Category Archives: Accepting Empathy

Opening my Heart to Empathy

I am independent. I am self-sufficient, self-supporting and self-reliant. I am always okay and do not need help. I can always manage on my own. No matter what the circumstance are, I will push through and manage the situation. I am good managing by myself.

Yes, I have been through a lot. But there is no place in my life for your sympathy. Watching someone die might be traumatic. Sitting shivah for a loved one might be very painful. But I can continue forward. I can take care of my home and continue working. I do not need any of your pity.

I am sorry, my friends and neighbors. I know you wanted to be here for me in my hard times, but I am good on my own. You see— I am managing just fine.

Without my realizing it, these were the vibes I was giving off. I kept everyone at a distance. I cloaked myself in an armor of self-sufficiency, and no one was able to pierce it. But I was hurting myself.

I felt lonely. I was going through so much, and I felt like there wasn’t anyone who could really understand what I was feeling.

I have a really special friend. And one day she gently said to me, “Miriam, you shoot out daggers. No one knows what is okay to say and what is not. If we try to show sympathy, you tell us that sympathy is not what you want. If we offer physical help, you tell us that you are managing. If we try to understand you, you, tell us that we will never get it. Really, we all want to be here for you. But it’s important for you to learn to accept our empathy.”

Hmmm. Empathy. Can it be I want empathy? Empathy doesn’t mean sympathy. It doesn’t mean I am being looked at like a nebach case. Or does it? So I looked up the definitions.

The definition of sympathy is the feeling or expression of pity or sorrow for the pain or distress of somebody else. The definition of empathy is the ability to identify with and understand somebody else’s feelings or difficulties.

Friends want to experience my feelings with me. Many can. Maybe they haven’t been through the same amount of losses that I have been through. But from their own life experiences, they can feel my pain and not just look at me in a sympathetic way, thinking I am so pitiful. If I can allow myself to show that I am vulnerable, I will be able to feel that someone really does understand my pain.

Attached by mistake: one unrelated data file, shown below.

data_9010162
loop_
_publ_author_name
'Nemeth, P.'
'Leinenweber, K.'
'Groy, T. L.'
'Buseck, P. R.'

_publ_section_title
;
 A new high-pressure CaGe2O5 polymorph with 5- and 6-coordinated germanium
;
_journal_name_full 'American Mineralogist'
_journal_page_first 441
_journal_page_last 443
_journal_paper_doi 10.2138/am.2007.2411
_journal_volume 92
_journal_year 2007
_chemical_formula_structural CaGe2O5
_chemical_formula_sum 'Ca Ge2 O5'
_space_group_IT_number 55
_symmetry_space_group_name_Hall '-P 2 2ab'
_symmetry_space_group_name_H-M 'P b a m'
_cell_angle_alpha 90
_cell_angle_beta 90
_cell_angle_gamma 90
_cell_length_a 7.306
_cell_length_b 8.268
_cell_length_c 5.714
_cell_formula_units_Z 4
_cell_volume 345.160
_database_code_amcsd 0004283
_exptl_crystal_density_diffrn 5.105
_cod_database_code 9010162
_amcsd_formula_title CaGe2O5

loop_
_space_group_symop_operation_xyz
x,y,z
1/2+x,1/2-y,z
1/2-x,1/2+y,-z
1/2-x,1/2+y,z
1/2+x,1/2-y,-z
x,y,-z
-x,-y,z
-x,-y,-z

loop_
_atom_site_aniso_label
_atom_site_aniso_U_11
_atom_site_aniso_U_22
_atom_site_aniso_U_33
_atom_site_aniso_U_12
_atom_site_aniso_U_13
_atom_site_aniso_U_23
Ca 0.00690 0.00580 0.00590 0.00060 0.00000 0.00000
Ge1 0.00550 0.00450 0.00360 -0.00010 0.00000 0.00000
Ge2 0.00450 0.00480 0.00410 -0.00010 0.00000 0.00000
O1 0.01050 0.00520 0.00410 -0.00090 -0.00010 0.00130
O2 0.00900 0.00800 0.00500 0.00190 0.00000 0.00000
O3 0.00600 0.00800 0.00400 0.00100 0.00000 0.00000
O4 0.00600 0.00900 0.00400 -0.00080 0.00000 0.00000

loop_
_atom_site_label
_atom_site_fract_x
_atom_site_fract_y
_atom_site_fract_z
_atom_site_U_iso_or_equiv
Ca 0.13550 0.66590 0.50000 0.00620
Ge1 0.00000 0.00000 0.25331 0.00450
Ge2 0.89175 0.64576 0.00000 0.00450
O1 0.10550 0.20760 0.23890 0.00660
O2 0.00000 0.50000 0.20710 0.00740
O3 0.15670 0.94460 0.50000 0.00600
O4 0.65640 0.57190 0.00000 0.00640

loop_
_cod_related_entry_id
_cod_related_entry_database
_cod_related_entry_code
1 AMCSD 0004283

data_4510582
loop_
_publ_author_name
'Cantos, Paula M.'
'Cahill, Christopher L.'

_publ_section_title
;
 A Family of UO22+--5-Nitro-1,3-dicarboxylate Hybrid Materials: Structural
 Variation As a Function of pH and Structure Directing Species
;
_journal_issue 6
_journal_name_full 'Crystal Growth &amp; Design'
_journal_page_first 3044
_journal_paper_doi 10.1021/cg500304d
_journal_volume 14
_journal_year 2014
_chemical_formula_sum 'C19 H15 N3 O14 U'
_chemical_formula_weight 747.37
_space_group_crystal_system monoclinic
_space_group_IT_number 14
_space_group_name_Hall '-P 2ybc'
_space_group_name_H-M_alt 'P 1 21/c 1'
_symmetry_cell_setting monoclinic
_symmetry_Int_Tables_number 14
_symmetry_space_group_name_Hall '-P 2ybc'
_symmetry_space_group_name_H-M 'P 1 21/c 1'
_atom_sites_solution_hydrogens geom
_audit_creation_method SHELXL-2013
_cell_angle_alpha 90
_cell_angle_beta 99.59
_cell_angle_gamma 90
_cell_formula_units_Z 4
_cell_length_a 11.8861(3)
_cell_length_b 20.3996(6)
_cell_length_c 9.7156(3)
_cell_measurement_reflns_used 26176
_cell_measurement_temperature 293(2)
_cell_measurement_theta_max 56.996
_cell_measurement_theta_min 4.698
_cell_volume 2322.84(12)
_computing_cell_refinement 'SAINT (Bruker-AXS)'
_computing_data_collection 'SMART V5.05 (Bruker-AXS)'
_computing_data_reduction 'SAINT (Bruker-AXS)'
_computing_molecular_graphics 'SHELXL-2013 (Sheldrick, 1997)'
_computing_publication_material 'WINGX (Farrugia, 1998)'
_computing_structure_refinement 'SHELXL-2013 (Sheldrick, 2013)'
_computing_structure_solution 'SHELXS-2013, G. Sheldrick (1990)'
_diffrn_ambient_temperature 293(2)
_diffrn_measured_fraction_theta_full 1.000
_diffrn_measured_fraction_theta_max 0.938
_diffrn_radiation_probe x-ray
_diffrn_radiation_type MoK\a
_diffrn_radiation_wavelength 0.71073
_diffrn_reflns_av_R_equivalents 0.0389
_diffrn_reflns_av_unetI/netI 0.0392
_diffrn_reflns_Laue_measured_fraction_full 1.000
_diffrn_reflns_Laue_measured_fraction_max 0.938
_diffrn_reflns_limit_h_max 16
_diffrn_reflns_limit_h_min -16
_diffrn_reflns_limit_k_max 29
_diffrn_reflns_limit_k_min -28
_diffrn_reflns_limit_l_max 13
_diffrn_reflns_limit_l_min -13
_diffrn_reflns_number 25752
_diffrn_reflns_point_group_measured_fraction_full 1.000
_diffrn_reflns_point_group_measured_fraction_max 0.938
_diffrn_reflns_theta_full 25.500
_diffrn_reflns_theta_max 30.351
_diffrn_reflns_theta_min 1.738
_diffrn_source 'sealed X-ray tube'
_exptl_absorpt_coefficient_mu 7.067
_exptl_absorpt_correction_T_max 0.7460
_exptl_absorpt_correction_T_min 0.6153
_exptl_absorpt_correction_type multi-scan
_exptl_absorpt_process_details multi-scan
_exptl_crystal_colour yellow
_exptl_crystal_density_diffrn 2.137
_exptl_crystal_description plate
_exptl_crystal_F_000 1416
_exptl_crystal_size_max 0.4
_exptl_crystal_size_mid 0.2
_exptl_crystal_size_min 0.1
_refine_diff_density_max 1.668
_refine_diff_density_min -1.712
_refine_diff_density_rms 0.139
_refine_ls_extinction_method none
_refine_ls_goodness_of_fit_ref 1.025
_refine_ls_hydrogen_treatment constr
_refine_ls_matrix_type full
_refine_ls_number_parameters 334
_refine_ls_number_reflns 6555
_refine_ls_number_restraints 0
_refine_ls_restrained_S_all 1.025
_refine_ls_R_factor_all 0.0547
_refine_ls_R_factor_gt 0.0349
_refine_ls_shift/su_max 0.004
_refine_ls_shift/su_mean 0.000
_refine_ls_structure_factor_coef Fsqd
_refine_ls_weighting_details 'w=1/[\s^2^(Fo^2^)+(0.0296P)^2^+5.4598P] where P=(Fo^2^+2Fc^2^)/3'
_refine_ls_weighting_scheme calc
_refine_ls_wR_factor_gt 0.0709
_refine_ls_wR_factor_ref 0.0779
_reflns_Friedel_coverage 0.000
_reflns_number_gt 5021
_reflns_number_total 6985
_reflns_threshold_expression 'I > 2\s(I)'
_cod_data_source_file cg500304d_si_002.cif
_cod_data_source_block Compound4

I like to think of it in terms of dong the ratzon Hashem. Quite clearly there is work for me to do over here, a middah that needs changing. I think part of it is gaavah. I think I can handle everything on my own. But ratzon Hashem is realizing I need people to be part of my life. I need to realize that I am not okay on my own. I need to learn to let people in.  Through sharing my pain with a friend in an honest way, I am making a strong relationship stronger. I an enriching something that Hashem has given to me.

It’s a change for me. To express my pain and let someone empathize is hard work. It is me admitting that I am not perfect. I have deficiencies.  I am not okay being completely independent, self-sufficient and self-reliant. I need friends. I am not a growing person on my own.  I need empathy to help me grow and reach into myself and realize that I need people with all their imperfections because I am far from perfect. Hashem created the world with people and their strengths and deficiencies. It is up to me to learn how to enrich my relationships with these people that Hashem has put into my life to become that better person.